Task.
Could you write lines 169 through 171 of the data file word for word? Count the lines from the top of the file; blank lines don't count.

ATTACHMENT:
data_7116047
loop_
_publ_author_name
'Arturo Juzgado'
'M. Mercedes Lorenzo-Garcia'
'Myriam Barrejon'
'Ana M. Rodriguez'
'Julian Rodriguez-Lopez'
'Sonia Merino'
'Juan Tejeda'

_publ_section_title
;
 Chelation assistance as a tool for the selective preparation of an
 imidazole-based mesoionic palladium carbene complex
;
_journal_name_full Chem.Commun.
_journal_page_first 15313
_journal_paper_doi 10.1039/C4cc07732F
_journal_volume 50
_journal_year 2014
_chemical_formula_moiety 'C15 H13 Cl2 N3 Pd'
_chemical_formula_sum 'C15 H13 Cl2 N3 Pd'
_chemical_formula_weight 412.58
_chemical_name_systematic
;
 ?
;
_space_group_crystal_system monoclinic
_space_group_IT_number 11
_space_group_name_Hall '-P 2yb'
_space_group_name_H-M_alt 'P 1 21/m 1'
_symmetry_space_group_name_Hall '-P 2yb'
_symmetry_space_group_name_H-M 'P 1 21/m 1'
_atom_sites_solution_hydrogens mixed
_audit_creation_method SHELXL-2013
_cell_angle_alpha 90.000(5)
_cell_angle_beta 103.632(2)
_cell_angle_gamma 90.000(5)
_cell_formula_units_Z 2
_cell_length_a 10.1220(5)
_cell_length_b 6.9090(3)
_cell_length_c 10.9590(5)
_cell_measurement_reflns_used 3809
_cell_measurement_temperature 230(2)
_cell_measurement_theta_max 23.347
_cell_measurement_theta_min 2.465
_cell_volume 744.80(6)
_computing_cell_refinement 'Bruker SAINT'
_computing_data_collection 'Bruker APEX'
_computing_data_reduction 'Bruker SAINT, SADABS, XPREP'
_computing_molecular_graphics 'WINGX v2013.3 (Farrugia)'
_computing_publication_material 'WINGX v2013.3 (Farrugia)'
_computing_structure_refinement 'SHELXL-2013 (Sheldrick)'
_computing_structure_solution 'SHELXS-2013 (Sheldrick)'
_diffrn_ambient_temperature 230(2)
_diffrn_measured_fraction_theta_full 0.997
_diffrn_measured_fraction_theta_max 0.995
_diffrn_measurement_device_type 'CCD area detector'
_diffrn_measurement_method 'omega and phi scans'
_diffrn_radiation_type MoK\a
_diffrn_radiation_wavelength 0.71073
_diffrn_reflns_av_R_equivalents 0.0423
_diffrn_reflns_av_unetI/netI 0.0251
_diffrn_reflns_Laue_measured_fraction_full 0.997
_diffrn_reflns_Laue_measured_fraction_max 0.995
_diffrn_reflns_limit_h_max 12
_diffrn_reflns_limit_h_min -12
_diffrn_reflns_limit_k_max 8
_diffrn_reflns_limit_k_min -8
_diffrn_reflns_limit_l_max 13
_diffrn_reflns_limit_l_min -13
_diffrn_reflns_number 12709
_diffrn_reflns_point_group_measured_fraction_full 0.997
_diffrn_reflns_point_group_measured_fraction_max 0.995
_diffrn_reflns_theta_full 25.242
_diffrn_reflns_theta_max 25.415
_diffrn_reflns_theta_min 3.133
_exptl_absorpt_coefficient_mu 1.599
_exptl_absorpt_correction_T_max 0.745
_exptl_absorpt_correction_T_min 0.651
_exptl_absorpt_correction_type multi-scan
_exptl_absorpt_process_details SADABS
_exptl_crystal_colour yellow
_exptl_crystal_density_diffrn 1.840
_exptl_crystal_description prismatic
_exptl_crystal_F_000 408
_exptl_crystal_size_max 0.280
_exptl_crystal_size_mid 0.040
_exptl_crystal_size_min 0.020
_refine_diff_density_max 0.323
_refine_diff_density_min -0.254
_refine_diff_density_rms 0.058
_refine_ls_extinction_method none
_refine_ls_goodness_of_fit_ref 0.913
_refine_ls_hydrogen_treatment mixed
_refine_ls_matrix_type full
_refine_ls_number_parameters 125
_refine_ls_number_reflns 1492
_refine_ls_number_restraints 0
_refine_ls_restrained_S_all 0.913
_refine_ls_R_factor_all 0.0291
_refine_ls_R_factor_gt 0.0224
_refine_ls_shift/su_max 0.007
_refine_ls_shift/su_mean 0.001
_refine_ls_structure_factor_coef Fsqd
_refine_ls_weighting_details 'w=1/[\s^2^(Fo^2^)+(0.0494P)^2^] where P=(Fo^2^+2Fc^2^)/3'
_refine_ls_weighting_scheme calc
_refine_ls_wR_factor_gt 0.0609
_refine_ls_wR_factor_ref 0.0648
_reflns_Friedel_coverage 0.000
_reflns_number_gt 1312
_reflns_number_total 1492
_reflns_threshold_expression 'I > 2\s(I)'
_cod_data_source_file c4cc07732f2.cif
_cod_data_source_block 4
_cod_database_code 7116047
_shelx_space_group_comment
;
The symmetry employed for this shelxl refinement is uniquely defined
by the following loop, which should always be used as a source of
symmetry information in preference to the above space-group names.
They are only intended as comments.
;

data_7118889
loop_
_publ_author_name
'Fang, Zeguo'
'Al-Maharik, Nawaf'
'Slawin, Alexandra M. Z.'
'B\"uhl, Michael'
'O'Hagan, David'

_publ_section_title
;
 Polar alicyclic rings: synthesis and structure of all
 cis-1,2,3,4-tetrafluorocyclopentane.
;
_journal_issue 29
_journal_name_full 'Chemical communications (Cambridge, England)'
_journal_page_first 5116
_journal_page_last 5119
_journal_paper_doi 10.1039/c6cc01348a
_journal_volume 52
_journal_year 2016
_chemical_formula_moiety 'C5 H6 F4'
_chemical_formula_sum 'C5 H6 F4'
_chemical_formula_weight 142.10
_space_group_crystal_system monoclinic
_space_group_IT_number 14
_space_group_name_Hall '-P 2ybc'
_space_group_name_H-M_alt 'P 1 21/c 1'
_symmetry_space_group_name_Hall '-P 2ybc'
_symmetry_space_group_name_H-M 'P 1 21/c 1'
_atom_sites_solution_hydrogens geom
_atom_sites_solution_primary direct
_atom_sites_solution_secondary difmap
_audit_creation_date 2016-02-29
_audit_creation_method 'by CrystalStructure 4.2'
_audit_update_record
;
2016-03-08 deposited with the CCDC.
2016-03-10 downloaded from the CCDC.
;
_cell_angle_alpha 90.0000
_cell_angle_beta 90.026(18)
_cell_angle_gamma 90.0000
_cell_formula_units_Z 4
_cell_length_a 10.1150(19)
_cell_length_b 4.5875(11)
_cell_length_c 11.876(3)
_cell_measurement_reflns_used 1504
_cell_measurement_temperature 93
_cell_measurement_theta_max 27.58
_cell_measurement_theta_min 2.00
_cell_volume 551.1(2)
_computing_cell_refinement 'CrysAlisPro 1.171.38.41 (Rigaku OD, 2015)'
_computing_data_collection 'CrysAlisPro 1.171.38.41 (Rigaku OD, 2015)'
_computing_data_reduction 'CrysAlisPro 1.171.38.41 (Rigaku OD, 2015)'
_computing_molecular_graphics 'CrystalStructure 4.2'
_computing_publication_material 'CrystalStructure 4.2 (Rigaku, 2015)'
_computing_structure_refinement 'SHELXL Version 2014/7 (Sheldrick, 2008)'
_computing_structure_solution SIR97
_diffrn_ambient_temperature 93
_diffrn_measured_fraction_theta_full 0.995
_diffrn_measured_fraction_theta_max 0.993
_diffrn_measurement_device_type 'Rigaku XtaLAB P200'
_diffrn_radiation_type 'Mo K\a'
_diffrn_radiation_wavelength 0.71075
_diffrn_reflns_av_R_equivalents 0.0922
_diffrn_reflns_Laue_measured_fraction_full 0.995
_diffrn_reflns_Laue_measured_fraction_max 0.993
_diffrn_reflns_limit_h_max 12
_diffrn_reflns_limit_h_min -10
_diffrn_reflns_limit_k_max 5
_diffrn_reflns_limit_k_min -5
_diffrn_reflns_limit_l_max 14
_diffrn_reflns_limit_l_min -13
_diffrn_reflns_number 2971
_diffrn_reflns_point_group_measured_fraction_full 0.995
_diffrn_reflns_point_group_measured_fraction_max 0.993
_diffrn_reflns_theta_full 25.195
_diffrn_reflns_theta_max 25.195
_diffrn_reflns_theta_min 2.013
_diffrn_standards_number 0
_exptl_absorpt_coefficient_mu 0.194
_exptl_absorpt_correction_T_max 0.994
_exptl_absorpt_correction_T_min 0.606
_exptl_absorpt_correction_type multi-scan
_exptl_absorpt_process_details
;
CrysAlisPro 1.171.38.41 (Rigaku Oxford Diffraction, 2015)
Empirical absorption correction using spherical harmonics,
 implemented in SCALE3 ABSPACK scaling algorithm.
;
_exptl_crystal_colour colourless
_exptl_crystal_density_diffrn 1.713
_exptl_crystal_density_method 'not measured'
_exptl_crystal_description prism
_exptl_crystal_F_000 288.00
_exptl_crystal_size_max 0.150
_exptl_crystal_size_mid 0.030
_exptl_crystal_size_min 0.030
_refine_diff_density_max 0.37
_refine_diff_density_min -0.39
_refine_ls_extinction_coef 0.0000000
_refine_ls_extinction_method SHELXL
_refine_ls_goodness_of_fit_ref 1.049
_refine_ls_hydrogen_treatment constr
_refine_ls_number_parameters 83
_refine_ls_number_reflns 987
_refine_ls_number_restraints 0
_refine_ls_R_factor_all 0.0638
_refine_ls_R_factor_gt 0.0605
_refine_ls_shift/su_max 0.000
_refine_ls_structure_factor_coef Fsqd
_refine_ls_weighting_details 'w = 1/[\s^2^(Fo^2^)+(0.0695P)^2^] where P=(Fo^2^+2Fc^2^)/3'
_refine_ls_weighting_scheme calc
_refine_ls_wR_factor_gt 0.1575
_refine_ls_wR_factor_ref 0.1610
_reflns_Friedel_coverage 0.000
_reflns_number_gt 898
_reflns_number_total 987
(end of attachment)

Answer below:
_cell_length_c 11.876(3)
_cell_measurement_reflns_used 1504
_cell_measurement_temperature 93